The Economic Crime Plan 2 promises the addition of “475 new highly trained financial crime investigators” with the aim of recovering “an additional £1 billion in criminal assets over the next ten years.”
We’re coming for the corrupt elites and criminals that abuse our financial system.
— Home Office (@ukhomeoffice) March 30, 2023
The three-year plan is linked to the Economic Crime and Corporate Transparency Bill currently making its way through parliament and looks to “maximise the new powers” included in that Bill.
The government is making an investment of £400 million to deliver the plan, with half of the funds raised from the private sector through the Economic Crime (Anti-Money Laundering) Levy. The levy applies to anti-money laundering (AML) regulated business – such as financial institutions, estate agents and crypto exchanges – from July 2023, with the amount paid determined by an organisation’s UK revenue.
Treasury Lords Minister Baroness Penn said: “Economic crime harms our economy and destroys lives. More funding from government and the new contribution from industry through the new levy will allow us to deliver a step change in our response.”
£100 million of the investment has been earmarked for “cutting edge technology, including data analytics” for law enforcement.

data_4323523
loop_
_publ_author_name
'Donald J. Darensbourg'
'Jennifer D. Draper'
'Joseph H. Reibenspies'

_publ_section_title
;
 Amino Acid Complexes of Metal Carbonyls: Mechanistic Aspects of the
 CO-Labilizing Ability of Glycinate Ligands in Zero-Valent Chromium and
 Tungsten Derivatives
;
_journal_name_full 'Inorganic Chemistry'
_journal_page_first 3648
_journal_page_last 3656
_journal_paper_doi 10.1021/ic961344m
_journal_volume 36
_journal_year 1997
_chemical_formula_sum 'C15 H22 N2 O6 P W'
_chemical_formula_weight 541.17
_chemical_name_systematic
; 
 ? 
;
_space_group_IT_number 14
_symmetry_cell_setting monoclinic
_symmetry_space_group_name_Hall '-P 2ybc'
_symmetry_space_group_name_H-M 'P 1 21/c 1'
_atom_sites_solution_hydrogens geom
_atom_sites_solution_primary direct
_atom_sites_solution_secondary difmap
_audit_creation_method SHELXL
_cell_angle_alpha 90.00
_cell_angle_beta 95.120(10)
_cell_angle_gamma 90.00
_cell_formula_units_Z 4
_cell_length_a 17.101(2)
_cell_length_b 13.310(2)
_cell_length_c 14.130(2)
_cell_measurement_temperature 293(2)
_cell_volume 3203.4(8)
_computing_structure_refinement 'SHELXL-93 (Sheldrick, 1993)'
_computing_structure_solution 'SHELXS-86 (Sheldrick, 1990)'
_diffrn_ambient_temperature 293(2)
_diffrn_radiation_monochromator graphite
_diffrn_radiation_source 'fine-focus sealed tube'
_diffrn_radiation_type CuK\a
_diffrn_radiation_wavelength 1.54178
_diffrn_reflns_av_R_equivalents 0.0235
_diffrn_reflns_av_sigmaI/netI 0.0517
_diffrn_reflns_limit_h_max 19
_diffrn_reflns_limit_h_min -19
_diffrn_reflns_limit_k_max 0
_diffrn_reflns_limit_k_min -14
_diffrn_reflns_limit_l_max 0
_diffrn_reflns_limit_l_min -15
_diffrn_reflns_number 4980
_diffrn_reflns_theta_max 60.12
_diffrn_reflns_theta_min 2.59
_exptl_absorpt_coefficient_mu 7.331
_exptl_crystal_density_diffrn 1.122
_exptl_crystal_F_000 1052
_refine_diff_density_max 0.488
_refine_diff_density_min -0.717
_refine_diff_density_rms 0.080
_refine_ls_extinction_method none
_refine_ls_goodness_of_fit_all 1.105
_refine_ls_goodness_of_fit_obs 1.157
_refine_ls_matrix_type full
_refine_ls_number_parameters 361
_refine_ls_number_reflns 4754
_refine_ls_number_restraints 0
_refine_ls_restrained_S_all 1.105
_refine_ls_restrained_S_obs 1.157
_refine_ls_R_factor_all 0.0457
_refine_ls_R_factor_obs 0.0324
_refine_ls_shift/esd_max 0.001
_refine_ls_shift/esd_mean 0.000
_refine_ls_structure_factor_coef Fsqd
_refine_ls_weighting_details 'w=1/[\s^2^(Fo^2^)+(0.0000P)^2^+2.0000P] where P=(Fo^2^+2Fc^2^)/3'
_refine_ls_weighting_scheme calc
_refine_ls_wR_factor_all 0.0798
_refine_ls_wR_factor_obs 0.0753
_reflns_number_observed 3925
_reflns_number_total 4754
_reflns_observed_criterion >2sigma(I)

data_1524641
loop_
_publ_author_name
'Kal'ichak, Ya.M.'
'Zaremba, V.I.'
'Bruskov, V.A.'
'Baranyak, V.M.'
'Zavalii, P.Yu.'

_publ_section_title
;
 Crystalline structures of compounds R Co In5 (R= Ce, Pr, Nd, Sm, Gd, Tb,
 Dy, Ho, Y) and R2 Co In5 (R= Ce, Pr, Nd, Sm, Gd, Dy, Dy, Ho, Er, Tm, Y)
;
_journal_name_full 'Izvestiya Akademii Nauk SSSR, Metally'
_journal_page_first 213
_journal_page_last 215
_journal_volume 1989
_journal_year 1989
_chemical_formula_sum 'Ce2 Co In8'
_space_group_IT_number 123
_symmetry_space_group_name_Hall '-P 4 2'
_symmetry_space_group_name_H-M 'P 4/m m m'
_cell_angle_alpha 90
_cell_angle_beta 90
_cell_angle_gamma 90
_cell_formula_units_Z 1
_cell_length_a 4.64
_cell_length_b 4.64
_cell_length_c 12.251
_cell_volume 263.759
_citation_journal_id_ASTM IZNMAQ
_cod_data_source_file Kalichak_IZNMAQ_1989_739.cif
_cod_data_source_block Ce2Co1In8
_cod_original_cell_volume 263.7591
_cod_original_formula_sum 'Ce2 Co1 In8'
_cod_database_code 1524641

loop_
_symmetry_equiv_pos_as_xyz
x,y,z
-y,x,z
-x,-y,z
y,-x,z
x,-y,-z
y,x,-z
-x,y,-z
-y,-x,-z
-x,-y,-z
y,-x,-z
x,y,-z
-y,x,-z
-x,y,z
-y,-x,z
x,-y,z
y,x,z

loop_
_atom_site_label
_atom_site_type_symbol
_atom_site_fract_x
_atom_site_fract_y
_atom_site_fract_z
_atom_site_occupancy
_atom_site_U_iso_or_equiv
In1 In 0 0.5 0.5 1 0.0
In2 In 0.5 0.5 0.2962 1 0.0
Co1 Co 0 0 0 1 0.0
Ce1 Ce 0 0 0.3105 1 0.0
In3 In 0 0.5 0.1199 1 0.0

The plan aims to produce a “system-wide response to economic crime”, bringing together law enforcement, government, supervisory agencies and the private sector. Home Secretary Suella Braverman said: “Backed by our partnership with the private sector, we have the resources and expertise we need to identify criminal networks and confiscate the proceeds of their illicit activities.”
The Economic Crime Plan 2 recognises that criminals are utilising “new ways to launder their profits” and, as such, the plan includes the creation of “a new multi-agency crypto cell” aimed at the identification, seizure and storage of illicit cryptoassets.
This follows the government’s announcement last month on its plans to regulate cryptoasset activities.
Responding to the role to be played by the private sector, which the government has described as “critical”, Michael Izza, Chief Executive of ICAEW, said: “A key success of the first Economic Crime Plan was developing the partnership between accountancy and the public sector to crack down on money-laundering.
“Tackling economic crime and driving dirty money out of the UK’s financial systems will be best achieved by government working closely with professional body supervisors, and we look forward to collaborating on the actions outlined in the second Economic Crime Plan.”
However, the plan has drawn some criticism from the government’s political opponents (as may be expected) with Labour MP Dame Margaret Hodge claiming that “no additional funding has been allocated to the fight against dirty money.”
The Government has finally published its Economic Crime Plan. This plan is meant to be their blueprint for tackling dirty money, economic crime, kleptocrats, fraud & money laundering.
Read my full statement on this below. pic.twitter.com/tFIj24LjY8
— Margaret Hodge (@margarethodge) March 30, 2023
The full plan with supporting data is available to download from the government website.